Jiri.Machotka-Oracle Member Posts: 5,078
    edited Dec 21, 2016 8:21AM

    Maybe, the answer is that the OP should get familiar with white-box testing methods and frameworks such as JUnit.

    morgalr
  • Unknown
    edited Dec 21, 2016 11:50AM
    Maybe, the answer is that the OP should get familiar with white-box testing methods and frameworks such as JUnit.

    Give us an example of how you would use those to test OPs use case.

    1. a method that does NOT return a value

    2. a method with multiple possible execution paths

    3. a method that, if it DID return a value, could possibly return the same value for different execution paths.

    The use case presented is a very common one. Methods often include multiple execution paths and testing almost never checks all of them. It can be difficult to check all of them without adding additional logging/debugging code. Then you have to deal with either disabling, or removing the added code for actual use.

  • Jiri.Machotka-Oracle
    Jiri.Machotka-Oracle Member Posts: 5,078
    edited Dec 21, 2016 4:02PM

    First of all, it is quite easy to find this answer by Google: Logging line numbers of the java code which has executed - Stack Overflow

    Second, as @morgalr correctly mentioned, unlike in Basic in Java there is nothing like a line number - it is something relevant only to IDE. I remember that one of my uni mates proved this statement by writing the whole program in a single line of code (on a very long paper). Therefore, the problem itself as such is very artificial.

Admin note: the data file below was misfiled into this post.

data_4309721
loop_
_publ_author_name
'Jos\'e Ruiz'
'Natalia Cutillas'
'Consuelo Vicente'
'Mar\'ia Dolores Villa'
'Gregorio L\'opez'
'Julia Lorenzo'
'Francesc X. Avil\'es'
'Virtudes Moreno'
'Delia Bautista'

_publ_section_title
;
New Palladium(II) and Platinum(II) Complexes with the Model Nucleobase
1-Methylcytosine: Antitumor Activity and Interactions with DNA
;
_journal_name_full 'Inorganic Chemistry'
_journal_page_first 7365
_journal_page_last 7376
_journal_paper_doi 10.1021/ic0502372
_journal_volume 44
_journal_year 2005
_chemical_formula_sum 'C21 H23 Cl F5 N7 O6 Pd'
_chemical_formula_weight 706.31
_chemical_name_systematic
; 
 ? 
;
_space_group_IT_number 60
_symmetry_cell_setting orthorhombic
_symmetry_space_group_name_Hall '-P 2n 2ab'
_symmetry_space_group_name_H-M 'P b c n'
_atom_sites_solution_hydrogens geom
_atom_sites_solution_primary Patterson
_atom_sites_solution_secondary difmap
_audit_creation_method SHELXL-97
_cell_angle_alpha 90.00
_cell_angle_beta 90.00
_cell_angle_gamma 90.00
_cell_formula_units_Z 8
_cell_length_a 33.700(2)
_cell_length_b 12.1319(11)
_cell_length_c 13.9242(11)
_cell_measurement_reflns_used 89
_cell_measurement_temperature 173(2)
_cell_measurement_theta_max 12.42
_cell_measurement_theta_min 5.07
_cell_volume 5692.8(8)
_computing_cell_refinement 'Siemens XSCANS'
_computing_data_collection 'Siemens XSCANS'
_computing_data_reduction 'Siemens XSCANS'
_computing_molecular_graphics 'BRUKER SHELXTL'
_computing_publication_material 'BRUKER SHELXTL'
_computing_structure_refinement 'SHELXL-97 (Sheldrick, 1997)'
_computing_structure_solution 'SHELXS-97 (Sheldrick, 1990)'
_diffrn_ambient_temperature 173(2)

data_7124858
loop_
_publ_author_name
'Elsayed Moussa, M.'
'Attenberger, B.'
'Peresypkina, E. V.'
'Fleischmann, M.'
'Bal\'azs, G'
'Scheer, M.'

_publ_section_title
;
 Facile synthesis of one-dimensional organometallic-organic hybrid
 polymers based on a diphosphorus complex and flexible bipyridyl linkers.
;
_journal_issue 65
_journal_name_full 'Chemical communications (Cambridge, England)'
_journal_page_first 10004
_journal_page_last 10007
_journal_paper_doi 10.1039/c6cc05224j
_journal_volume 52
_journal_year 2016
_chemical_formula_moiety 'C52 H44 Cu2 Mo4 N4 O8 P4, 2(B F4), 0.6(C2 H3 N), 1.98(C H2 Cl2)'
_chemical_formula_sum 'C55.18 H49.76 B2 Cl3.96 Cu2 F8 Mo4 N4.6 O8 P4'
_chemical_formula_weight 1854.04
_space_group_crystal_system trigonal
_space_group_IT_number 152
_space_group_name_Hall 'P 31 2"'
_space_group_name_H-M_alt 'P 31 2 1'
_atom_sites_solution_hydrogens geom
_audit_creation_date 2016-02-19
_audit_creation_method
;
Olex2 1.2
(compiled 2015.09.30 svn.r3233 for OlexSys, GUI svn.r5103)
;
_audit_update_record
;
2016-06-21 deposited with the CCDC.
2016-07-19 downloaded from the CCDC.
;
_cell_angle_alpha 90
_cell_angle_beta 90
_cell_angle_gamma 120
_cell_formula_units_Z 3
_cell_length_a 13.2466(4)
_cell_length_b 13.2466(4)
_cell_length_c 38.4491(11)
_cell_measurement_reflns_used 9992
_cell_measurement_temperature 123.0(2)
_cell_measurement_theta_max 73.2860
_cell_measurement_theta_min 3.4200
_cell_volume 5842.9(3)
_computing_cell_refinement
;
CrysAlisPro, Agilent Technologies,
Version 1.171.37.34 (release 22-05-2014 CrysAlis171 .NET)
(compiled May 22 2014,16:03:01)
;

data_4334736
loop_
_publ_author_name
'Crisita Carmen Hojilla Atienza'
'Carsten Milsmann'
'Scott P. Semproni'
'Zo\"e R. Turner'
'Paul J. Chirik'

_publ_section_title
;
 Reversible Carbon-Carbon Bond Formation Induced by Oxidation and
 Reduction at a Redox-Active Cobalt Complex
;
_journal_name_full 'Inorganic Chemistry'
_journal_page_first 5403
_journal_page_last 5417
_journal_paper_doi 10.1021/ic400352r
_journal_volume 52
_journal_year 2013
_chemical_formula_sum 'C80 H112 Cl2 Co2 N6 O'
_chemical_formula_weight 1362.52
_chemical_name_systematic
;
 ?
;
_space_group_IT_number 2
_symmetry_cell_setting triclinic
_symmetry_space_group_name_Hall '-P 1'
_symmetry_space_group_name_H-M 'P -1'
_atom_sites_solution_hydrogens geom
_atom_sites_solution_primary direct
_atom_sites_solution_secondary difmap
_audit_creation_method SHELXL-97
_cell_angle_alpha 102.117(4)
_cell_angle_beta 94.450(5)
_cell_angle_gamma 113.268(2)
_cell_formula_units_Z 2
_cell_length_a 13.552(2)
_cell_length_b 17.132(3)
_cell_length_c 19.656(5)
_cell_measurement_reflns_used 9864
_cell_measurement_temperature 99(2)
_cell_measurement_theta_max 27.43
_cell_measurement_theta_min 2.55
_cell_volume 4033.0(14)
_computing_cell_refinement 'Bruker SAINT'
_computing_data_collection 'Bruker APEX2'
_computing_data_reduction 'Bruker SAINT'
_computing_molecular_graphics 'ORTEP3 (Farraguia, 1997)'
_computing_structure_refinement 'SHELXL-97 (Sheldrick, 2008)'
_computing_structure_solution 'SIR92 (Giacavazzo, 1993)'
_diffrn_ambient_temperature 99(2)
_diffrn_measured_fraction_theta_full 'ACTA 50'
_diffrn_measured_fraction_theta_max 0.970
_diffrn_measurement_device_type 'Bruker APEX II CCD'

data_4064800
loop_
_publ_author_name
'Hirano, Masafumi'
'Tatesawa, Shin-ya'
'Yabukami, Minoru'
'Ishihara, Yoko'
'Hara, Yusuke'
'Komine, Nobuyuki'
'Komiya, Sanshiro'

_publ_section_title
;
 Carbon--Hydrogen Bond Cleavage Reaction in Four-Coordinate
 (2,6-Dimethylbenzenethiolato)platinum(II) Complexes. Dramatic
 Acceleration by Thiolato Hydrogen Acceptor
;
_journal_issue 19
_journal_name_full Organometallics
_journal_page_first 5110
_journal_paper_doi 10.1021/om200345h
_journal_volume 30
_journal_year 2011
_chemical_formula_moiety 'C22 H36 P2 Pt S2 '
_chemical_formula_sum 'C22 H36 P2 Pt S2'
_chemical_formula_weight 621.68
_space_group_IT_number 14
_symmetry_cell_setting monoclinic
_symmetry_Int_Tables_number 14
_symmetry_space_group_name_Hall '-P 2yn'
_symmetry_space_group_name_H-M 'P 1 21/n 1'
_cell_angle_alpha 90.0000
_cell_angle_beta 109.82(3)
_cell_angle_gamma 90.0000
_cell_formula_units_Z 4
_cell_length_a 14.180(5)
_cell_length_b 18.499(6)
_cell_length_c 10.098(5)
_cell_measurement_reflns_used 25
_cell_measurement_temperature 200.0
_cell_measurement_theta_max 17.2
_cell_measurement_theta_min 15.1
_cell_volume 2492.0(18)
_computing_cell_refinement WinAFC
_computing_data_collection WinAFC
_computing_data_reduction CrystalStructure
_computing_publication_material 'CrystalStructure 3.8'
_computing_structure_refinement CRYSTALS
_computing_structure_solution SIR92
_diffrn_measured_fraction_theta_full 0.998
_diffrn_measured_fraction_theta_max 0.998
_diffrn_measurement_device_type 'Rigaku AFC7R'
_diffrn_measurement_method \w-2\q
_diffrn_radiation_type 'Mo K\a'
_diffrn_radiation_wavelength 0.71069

On the contrary, Java has blocks and if rather than lines of code it is blocks that were executed that need to be traced, and you don't want to use the brute force methods such as println or log4j line tracing, you can use test frameworks such as JUnit to define tests you always want to be true for your code. Of course, it might never be complete, because you might have to use discrete values such as (5, 3) to test relations such as (c>b). In fact, some approaches (test-driven programming) even require that a test is written before the code under test is changed. It might not be an answer to the OP's task, but it is a kind of standard how real (not artificial) requirements are solved.

This discussion has been closed.